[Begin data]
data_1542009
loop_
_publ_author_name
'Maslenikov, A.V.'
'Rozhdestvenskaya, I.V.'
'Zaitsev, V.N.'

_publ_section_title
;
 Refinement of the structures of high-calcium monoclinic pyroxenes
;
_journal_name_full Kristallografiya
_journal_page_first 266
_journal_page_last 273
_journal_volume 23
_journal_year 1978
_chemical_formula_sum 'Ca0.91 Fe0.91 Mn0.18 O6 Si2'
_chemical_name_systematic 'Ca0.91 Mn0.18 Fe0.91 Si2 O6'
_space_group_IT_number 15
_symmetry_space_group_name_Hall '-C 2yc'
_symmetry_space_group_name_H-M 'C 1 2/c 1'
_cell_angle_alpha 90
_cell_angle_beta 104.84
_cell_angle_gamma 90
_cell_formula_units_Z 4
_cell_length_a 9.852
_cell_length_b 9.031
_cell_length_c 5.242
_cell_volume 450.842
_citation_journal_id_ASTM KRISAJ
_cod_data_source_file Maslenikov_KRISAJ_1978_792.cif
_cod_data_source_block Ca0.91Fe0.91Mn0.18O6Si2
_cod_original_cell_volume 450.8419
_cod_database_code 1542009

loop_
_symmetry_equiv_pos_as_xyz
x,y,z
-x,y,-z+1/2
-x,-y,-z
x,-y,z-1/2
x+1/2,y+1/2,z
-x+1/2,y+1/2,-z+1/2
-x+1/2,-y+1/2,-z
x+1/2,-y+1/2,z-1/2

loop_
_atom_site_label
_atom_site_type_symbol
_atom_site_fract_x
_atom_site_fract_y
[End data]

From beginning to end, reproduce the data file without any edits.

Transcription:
data_1542009
loop_
_publ_author_name
'Maslenikov, A.V.'
'Rozhdestvenskaya, I.V.'
'Zaitsev, V.N.'

_publ_section_title
;
 Refinement of the structures of high-calcium monoclinic pyroxenes
;
_journal_name_full Kristallografiya
_journal_page_first 266
_journal_page_last 273
_journal_volume 23
_journal_year 1978
_chemical_formula_sum 'Ca0.91 Fe0.91 Mn0.18 O6 Si2'
_chemical_name_systematic 'Ca0.91 Mn0.18 Fe0.91 Si2 O6'
_space_group_IT_number 15
_symmetry_space_group_name_Hall '-C 2yc'
_symmetry_space_group_name_H-M 'C 1 2/c 1'
_cell_angle_alpha 90
_cell_angle_beta 104.84
_cell_angle_gamma 90
_cell_formula_units_Z 4
_cell_length_a 9.852
_cell_length_b 9.031
_cell_length_c 5.242
_cell_volume 450.842
_citation_journal_id_ASTM KRISAJ
_cod_data_source_file Maslenikov_KRISAJ_1978_792.cif
_cod_data_source_block Ca0.91Fe0.91Mn0.18O6Si2
_cod_original_cell_volume 450.8419
_cod_database_code 1542009

loop_
_symmetry_equiv_pos_as_xyz
x,y,z
-x,y,-z+1/2
-x,-y,-z
x,-y,z-1/2
x+1/2,y+1/2,z
-x+1/2,y+1/2,-z+1/2
-x+1/2,-y+1/2,-z
x+1/2,-y+1/2,z-1/2

loop_
_atom_site_label
_atom_site_type_symbol
_atom_site_fract_x
_atom_site_fract_y